I’ve always written my articles in British English and it hadn’t been an issue before. If they’re the new rules then fair enough. It isn’t worth potentially having the hub removed from the niche site and maybe even having it unfeatured for the sake of some spelling differences
I was tempted to Anglicanise it! But as it was on Hub Pages I stuck with the Americanization.
I would let it go. I proofread an online newsletter after the editor finishes putting it together and editing it, and a lot of the news comes from Australia. This letter is published in the U.S. by Americans, but I was advised to leave the Australian spellings (British English) alone. It is published in both American and British English, and owner likes it that way. (Regardless of the fact that my spellcheck and autocorrect go crazy.) Perhaps HP should be a little more lenient in this area. After all, English is English. Remember studying Chaucer and other Middle English literature? I would hate to see our language changed that much.
Let it go. I've been learning to do that on a lot of things lately.
I've finally given in to this and when I write here, I use American spellings now.
I can't imagine a cheesy meatball recipe in anything but American English.
As per our Learning Center, "Currently, HubPages is an English-only site and requires that articles are written in a natural style that recognizes the American English standards of grammar, syntax, and diction." So it's not that someone has a personal vendetta against your meatballs it's just how we format our site!
I seem to remember that UK English used to also be considered acceptable? Is it a change or a false memory?
It might be irritating, but let it go, if you want views and earnings. The US is a much bigger market than the UK. I am a Brit in Florida, so am kind of bilingual(!) but I try to do all my hubs in US English
Google treats the spellings as interchangeable, so that is not an aspect of dialect that limits things. And when it comes to more subtle phrasing the US market is big but also oversupplied--I doubt it makes much difference.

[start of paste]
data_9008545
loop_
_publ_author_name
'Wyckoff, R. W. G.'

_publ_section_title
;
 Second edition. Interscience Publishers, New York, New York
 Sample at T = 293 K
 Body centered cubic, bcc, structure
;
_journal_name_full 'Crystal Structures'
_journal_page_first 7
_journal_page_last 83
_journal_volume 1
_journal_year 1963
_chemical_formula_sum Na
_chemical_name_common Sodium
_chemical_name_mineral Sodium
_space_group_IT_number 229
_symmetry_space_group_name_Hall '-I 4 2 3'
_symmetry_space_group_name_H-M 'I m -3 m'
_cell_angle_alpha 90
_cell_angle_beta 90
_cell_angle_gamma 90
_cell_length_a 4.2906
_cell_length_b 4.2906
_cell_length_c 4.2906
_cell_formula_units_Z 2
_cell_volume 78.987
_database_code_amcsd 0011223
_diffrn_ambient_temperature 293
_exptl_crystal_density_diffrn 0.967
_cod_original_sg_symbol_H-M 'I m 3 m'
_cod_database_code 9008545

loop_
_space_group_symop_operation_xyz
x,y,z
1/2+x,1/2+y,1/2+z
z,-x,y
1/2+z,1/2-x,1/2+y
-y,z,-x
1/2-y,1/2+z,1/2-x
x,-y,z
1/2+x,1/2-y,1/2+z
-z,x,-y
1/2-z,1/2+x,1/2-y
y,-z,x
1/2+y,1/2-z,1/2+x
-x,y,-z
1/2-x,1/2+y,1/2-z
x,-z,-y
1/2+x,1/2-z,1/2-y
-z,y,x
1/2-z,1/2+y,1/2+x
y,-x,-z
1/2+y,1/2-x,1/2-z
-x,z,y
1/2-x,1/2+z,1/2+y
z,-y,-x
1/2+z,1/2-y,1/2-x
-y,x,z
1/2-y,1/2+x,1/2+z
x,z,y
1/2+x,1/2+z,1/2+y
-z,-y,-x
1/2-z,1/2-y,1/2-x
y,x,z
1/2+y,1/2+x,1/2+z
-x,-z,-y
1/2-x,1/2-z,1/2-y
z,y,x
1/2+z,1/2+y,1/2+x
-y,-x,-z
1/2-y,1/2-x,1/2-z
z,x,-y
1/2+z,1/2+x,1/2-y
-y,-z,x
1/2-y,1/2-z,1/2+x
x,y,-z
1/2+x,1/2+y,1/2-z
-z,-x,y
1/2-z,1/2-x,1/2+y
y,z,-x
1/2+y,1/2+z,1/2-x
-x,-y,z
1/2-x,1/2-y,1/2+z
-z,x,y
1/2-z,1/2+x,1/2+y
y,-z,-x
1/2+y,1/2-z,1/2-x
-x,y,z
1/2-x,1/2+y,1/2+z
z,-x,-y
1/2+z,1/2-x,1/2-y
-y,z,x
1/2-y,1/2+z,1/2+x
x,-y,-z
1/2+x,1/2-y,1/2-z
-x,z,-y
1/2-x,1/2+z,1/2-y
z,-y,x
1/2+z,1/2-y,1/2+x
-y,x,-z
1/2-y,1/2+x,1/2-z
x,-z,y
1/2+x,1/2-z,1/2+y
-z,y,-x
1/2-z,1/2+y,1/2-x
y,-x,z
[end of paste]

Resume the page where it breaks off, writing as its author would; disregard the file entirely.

Oh, MzB, you just made me laugh! I hadn't had anything to add to this thread because the spelling makes no difference to me. I figured it's just a preference of the editors. Either that or just HP catering to the larger market. Both thoughts were stated by others so I was just reading. And then you started talking about Worcestershire sauce and I remembered having fun trying to say it as a kid. It was a funny tongue twister to us with all the syllables pronounced. I've never heard it said any other way.
Oh, no! That is so wrong. Wuster - see above. For clarification - Worcestershire is a county in England and Worcester is the county town. This strange concoction was presumably first produced there. It has never ever graced the shelves in my kitchen and I wouldn’t know how to use it. Perhaps someone should write a hub All About Worcester Sauce and How to Use it. But not me.
It was always in my mom’s cupboard, and I still use it, when pan broiling beefsteak in an iron skillet, or in meatballs. Yes,someone should write it.
We have an American brand version, which is less expensive, but I don’t think it tastes as good as the original L&P brand.
While we do prefer consistency across our sites as Sam states, when editing, we attempt to leave British spelling if it's consistent with other British conventions in the writing, e.g., in your case, Poppy, the editor wasn't 100% sure because you also use the oxford comma, which most Brits don't. However, I think in this case, we should have left your spelling, so if you'd like to add it back, you are more than welcome to. Sorry about the inconvenience. And in the future, if you do want to use British grammar/spelling, you are more than welcome to. .
Hi! I don't actually mind either way. I do love the Oxford comma; I have done ever since someone pointed out that "I hung out with the strippers, George Bush, and Barack Obama" is clearer than "I hung out with the strippers, George Bush and Barack Obama" which makes it sound as though they ARE the strippers.
Uh-oh. Now the Australians are going to come after you, mate.
lol! I have got so used to using American words and grammar that I tend to use it in everyday use. The only time it drives me mad is when someone reads one of my books and moans that its 'written in British' and they can't understand it! LOL! we over here read American books all the time, its only spelling that's different! )